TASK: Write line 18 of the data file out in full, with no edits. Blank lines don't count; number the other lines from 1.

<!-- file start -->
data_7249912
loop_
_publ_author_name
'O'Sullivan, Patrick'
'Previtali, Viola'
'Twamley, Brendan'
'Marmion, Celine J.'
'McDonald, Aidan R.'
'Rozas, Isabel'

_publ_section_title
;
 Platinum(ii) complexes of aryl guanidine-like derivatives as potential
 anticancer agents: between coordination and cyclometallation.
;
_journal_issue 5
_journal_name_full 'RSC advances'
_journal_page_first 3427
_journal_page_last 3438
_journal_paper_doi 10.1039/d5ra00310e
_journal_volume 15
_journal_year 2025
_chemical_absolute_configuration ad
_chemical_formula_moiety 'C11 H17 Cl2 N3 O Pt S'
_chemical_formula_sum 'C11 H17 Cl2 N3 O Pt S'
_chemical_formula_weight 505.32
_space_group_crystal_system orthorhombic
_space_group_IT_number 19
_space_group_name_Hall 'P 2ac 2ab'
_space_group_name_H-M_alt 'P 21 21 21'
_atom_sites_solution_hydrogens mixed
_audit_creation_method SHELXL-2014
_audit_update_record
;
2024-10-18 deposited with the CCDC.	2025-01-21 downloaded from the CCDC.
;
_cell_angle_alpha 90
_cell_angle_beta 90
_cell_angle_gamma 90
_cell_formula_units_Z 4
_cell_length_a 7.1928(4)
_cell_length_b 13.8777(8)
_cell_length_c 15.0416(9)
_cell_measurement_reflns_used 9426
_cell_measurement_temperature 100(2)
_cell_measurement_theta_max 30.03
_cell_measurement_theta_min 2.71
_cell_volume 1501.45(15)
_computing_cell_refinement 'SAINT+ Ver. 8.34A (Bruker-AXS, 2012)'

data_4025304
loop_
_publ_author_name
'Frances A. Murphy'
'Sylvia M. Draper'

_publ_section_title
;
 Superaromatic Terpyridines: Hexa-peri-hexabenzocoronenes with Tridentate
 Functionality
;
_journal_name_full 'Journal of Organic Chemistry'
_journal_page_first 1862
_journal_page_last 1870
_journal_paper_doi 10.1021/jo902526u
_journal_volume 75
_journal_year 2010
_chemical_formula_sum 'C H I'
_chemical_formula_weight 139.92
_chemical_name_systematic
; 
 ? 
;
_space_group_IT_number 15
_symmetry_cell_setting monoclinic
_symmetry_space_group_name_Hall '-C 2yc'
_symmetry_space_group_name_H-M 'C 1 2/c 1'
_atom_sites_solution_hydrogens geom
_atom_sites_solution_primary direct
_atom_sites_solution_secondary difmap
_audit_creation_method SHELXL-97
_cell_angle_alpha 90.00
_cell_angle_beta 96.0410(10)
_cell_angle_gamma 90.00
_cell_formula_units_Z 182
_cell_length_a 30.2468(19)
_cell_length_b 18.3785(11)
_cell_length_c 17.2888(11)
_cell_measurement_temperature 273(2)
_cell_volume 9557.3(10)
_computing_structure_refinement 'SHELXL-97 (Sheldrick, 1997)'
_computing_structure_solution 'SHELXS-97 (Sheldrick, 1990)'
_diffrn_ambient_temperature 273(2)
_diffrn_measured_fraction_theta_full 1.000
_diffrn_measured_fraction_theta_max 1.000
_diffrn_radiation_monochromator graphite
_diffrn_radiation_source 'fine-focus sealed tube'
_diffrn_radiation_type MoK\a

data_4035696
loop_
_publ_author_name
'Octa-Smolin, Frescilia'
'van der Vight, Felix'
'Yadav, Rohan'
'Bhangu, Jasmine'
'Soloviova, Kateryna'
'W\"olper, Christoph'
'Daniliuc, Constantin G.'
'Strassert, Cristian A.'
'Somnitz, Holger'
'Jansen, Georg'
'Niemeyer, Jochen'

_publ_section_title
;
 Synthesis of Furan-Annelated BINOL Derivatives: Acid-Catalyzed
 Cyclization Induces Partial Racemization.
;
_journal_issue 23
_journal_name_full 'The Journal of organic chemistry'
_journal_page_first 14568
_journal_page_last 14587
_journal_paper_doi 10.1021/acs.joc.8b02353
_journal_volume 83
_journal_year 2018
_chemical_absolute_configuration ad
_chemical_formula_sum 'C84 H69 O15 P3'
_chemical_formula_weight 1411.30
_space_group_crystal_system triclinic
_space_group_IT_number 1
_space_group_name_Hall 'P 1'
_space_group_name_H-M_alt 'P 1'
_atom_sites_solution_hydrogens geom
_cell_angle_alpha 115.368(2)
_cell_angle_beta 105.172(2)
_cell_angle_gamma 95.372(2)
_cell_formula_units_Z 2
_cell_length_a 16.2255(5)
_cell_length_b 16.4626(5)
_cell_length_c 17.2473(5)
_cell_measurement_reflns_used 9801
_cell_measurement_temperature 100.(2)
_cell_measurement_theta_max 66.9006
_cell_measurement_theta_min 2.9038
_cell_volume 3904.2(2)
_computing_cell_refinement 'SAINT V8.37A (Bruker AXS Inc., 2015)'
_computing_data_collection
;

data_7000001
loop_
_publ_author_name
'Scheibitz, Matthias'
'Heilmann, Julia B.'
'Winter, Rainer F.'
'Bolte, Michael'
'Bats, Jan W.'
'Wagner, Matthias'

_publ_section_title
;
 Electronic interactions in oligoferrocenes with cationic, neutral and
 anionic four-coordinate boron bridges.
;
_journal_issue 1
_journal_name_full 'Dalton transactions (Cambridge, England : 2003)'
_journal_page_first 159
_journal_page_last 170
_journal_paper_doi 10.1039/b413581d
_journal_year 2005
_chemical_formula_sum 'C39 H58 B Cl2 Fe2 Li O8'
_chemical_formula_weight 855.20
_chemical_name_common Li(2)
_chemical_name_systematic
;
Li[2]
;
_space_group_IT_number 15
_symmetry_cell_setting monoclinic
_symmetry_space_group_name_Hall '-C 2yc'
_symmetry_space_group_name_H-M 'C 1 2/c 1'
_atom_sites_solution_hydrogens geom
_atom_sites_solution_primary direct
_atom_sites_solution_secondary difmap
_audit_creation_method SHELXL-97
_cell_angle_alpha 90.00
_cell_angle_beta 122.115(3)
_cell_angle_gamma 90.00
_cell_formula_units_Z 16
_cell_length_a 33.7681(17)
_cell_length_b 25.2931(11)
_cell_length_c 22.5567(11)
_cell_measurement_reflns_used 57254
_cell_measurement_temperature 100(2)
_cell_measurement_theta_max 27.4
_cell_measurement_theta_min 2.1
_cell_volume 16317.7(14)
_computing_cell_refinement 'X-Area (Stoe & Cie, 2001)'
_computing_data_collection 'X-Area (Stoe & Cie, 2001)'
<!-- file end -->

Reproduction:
_journal_page_last 3438